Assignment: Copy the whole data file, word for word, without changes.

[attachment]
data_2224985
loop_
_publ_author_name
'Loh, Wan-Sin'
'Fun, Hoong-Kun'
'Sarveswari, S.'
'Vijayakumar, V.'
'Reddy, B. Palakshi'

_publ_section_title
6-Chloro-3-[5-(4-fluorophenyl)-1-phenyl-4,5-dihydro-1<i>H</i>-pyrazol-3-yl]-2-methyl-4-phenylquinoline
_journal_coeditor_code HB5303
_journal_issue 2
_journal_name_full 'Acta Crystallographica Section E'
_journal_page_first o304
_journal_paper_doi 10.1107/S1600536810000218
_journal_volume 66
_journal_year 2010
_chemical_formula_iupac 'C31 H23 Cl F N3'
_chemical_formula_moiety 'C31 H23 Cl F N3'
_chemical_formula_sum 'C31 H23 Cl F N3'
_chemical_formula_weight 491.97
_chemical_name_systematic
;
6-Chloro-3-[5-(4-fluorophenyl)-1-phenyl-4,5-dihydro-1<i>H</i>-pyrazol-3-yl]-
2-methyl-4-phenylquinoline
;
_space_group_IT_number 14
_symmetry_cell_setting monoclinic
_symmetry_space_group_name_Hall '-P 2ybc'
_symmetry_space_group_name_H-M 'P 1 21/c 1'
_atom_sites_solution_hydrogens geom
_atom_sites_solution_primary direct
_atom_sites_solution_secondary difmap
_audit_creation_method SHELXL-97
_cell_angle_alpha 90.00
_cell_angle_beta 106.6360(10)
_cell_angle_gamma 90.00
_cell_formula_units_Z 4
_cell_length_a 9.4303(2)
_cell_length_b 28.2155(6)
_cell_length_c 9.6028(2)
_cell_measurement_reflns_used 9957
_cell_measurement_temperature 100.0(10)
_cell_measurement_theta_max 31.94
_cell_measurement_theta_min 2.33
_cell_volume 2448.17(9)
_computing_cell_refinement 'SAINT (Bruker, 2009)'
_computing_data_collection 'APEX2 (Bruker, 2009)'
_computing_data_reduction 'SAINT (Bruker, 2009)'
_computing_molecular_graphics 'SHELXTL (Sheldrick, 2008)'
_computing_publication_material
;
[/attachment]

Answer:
data_2224985
loop_
_publ_author_name
'Loh, Wan-Sin'
'Fun, Hoong-Kun'
'Sarveswari, S.'
'Vijayakumar, V.'
'Reddy, B. Palakshi'

_publ_section_title
6-Chloro-3-[5-(4-fluorophenyl)-1-phenyl-4,5-dihydro-1<i>H</i>-pyrazol-3-yl]-2-methyl-4-phenylquinoline
_journal_coeditor_code HB5303
_journal_issue 2
_journal_name_full 'Acta Crystallographica Section E'
_journal_page_first o304
_journal_paper_doi 10.1107/S1600536810000218
_journal_volume 66
_journal_year 2010
_chemical_formula_iupac 'C31 H23 Cl F N3'
_chemical_formula_moiety 'C31 H23 Cl F N3'
_chemical_formula_sum 'C31 H23 Cl F N3'
_chemical_formula_weight 491.97
_chemical_name_systematic
;
6-Chloro-3-[5-(4-fluorophenyl)-1-phenyl-4,5-dihydro-1<i>H</i>-pyrazol-3-yl]-
2-methyl-4-phenylquinoline
;
_space_group_IT_number 14
_symmetry_cell_setting monoclinic
_symmetry_space_group_name_Hall '-P 2ybc'
_symmetry_space_group_name_H-M 'P 1 21/c 1'
_atom_sites_solution_hydrogens geom
_atom_sites_solution_primary direct
_atom_sites_solution_secondary difmap
_audit_creation_method SHELXL-97
_cell_angle_alpha 90.00
_cell_angle_beta 106.6360(10)
_cell_angle_gamma 90.00
_cell_formula_units_Z 4
_cell_length_a 9.4303(2)
_cell_length_b 28.2155(6)
_cell_length_c 9.6028(2)
_cell_measurement_reflns_used 9957
_cell_measurement_temperature 100.0(10)
_cell_measurement_theta_max 31.94
_cell_measurement_theta_min 2.33
_cell_volume 2448.17(9)
_computing_cell_refinement 'SAINT (Bruker, 2009)'
_computing_data_collection 'APEX2 (Bruker, 2009)'
_computing_data_reduction 'SAINT (Bruker, 2009)'
_computing_molecular_graphics 'SHELXTL (Sheldrick, 2008)'
_computing_publication_material
;